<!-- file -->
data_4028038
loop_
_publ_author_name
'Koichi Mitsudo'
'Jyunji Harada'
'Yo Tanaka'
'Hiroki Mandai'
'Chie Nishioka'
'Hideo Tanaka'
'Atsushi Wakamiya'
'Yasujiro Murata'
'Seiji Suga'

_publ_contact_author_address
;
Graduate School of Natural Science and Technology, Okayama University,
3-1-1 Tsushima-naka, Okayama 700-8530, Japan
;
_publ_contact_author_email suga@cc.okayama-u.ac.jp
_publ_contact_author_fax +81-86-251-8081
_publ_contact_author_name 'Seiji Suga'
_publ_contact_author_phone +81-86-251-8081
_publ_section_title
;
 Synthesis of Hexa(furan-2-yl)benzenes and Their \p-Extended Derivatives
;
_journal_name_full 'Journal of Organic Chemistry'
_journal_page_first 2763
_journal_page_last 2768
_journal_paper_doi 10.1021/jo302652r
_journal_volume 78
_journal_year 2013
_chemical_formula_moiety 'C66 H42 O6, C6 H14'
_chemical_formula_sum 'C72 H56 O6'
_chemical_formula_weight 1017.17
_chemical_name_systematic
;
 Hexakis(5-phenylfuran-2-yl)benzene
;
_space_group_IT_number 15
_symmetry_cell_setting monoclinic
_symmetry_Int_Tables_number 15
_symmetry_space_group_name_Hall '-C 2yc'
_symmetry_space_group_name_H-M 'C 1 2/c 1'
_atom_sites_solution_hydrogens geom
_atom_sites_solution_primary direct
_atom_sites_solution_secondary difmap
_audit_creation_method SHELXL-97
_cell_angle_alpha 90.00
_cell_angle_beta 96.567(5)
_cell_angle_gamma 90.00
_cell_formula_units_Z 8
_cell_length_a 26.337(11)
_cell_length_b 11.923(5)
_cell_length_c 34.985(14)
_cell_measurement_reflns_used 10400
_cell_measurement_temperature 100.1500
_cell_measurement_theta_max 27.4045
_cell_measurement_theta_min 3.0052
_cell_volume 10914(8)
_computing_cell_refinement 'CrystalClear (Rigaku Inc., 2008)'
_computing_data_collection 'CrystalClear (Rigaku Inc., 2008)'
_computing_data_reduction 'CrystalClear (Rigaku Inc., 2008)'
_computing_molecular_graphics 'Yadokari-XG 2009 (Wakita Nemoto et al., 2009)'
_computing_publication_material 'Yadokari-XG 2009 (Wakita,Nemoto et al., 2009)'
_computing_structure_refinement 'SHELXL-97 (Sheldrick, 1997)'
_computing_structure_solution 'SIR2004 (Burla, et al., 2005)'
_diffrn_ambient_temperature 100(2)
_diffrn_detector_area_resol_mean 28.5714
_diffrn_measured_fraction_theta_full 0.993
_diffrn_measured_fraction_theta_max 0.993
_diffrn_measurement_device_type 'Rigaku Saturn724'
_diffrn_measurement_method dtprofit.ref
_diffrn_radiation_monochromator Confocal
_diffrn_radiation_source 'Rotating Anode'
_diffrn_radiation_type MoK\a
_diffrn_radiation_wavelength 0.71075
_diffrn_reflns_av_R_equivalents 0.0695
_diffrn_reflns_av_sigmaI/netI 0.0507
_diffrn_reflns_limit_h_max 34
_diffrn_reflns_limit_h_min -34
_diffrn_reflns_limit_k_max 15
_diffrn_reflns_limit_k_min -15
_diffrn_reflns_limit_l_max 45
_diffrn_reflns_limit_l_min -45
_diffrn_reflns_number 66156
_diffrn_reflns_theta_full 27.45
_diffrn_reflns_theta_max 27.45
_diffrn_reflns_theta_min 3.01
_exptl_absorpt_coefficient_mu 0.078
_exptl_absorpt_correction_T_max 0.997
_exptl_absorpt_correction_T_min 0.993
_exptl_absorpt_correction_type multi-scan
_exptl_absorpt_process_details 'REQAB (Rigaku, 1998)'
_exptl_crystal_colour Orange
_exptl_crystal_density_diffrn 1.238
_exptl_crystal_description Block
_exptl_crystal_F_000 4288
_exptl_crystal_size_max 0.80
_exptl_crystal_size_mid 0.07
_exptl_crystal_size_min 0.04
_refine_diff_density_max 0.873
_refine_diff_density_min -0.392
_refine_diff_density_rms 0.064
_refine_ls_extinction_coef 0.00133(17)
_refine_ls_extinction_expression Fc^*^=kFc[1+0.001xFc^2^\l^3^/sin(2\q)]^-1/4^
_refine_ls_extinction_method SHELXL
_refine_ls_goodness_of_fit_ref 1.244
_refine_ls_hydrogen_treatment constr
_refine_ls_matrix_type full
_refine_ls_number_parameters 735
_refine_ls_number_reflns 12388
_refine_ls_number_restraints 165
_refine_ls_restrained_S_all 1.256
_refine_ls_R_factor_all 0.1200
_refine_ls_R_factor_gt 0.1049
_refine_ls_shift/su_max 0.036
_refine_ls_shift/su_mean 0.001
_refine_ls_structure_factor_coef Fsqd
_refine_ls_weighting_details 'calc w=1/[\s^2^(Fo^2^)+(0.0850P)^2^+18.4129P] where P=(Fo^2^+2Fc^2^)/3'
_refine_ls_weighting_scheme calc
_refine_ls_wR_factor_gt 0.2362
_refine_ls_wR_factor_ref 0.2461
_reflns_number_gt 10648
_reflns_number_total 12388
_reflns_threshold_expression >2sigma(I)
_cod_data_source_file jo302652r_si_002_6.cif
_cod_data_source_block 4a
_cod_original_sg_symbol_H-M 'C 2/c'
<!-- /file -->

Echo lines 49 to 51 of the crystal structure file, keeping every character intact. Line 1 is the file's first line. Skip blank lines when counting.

_cell_angle_beta 96.567(5)
_cell_angle_gamma 90.00
_cell_formula_units_Z 8